Tonight the GVHS is celebrating 50 years of existence with a party at Camp Fortune. I was invited to give a short presentation on the history of Camp Fortune but found myself with a scheduling conflict so prepared this short video which the GVHS is planning to screen.
Once again I apologize for my lack of frequent postings at GuideGatineau and point you to some of the other work I’m doing. This should be of particular interest to Ottawa residents because it relates to what your city council is doing (or not doing).
At this time some city councillors are trying to suppress information on how the city is missing it’s targets for greenhouse gas reduction, and worse want no part in planning how to do better in future.
If you live in Ottawa please tell the mayor and your city councillor to include two things in the next round of buget planning: (a) an over-arching climate change action plan; and (b) five short term initiatives identified by city staff as having the largest greenhouse gas emission reduction impacts.
France Rivet and Shelley Ball were good enough to spend time with me discussing
the photographs on display at the Gatineau Park Visitors’ Centre this summer.
Click on the image at left to see the promo poster and listen to them talk about
the exhibit in this four minute video.
Anyone who walks, bikes or skis the Ridge Road in Gatineau Park —that’s Trail # 1—knows the intimate little cabin named Shilly-Shally.
It’s located less than half a kilometer north-west of where Ridge Road crosses the Fortune Parkway; Keogan shelter is nearby on the south-east side of the Parkway.
Shilly-Shally is a phrase meaning “unsure” and is thought to have arisen more than 300 years ago from people saying “Shall I? Shall I?” That’s according to The Oxford English Dictionary at least.
But our Gatineau Park cabin wasn’t exactly named for that reason.
Before skiers took to the Gatineau Hills farmers tried to eke out a living along Ridge Road and one of their old buildings eventually became a snug retreat for lucky skiers. At first though as a ski cabin Shilly-Shally was not open to the public but rented out each year for what is reported to have been the princely fee of $15 per season.
There are a few theories as to why the cabin is called Shilly-Shally.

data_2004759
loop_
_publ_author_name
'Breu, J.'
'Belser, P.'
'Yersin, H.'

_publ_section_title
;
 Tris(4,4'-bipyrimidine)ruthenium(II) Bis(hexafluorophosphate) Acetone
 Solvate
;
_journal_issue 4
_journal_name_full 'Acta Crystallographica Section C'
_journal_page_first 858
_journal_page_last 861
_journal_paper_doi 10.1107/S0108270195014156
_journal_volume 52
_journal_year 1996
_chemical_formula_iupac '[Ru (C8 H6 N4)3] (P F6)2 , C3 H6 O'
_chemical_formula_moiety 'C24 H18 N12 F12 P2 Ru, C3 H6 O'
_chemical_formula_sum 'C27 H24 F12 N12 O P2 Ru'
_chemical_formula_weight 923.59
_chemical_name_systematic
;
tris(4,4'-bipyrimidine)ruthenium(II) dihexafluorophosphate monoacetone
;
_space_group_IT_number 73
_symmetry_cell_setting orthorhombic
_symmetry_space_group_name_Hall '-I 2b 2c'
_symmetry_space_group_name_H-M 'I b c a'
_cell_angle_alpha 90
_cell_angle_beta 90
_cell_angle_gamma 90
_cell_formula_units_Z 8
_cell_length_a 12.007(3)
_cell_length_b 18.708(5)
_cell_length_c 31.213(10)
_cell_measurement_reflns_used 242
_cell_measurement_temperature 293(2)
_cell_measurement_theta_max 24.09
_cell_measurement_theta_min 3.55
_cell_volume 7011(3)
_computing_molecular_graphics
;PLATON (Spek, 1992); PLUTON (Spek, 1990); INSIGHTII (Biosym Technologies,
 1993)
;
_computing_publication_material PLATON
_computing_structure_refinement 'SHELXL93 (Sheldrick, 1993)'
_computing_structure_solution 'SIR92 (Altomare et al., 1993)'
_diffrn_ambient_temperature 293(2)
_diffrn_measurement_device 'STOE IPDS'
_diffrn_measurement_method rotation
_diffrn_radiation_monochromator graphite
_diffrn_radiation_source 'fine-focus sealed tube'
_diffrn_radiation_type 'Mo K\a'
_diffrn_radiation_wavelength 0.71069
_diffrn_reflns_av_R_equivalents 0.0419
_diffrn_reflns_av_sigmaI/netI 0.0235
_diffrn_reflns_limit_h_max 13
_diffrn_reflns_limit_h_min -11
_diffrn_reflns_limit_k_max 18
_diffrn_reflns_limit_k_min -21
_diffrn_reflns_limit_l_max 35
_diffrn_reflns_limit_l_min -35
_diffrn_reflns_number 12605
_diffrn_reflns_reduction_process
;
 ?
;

One is that it represents a halfway point along the trail and might be a place where skiers decided whether it was worth going the whole way or turning back.
This would tie into a meaning of indecision but begs the question of “half way to where?”
Shilly-shally occupies a place on the periphery of where Ottawa Ski Club skiers ventured. It seems unlikely to me that it was considered a significant halfway point along the Ridge Road since skiers would have to ski the entire way back along Ridge Road; plus, in the early years, Ridge Road was still a road—in use by sleighs, rutted and not always the first choice of skiers.
As this 1951 map shows, only the Merry-Go-Round Trail (Trail # 11) came near Shilly-Shally (the red dot) and even that passed by at the top of Khyber Pass not exactly beside Shilly-Shally.
Another theory also relates to a meaning of “unsure” and I like this one better. The NCC only stopped leasing Shilly-Shally for private use two or three decades ago and so there are people still alive who leased it and one of these—Sheila Thomson—has her own tale about why the cabin is called Shilly-Shally.
She and several other teenage girls were some of the earlier skiers using the cabin and what they were unsure about was how to get the wood stove going.
Here’s what she says:
“In the 1940s my father repaired this old ramshackled building that was where Shilly-Shally is now for some of our friends to stay and it was a group of teenaged girls who didn’t know how to take care of themselves; the stove smoked and they didn’t know how to cut the wood. So he called the place Shilly-Shally and the name stuck. It was a kind of pun of “chilly chalet” because it didn’t keep warm.”
ADDENDUM- Here’s an image (kindly provided by Michael MacConaill) of an older version of Shilly Shally from 1960 when the place was leased by Rosemary Gilliat. It depicts her annual Shilly-Shally Spring Party, with a showshoe race around that general area.
GuideGatineau previously listed upcoming events linked to a Google calendar. I found it onerous to maintain though and combined with technical difficulties that lead me to hide it away. If however, some sweet volunteer wanted to take on the task of keeping a Google calendar up to date, I’d be only too happy to bring it back. If you’re that magnificent volunteer please send me an email.
THE EARLY DAYS
The Ottawa Ski Club developed many of the trails of Gatineau Park more than 100 years ago - long before there was a park at all. You can explore their historic newsletters here.
TERMS OF SERVICE
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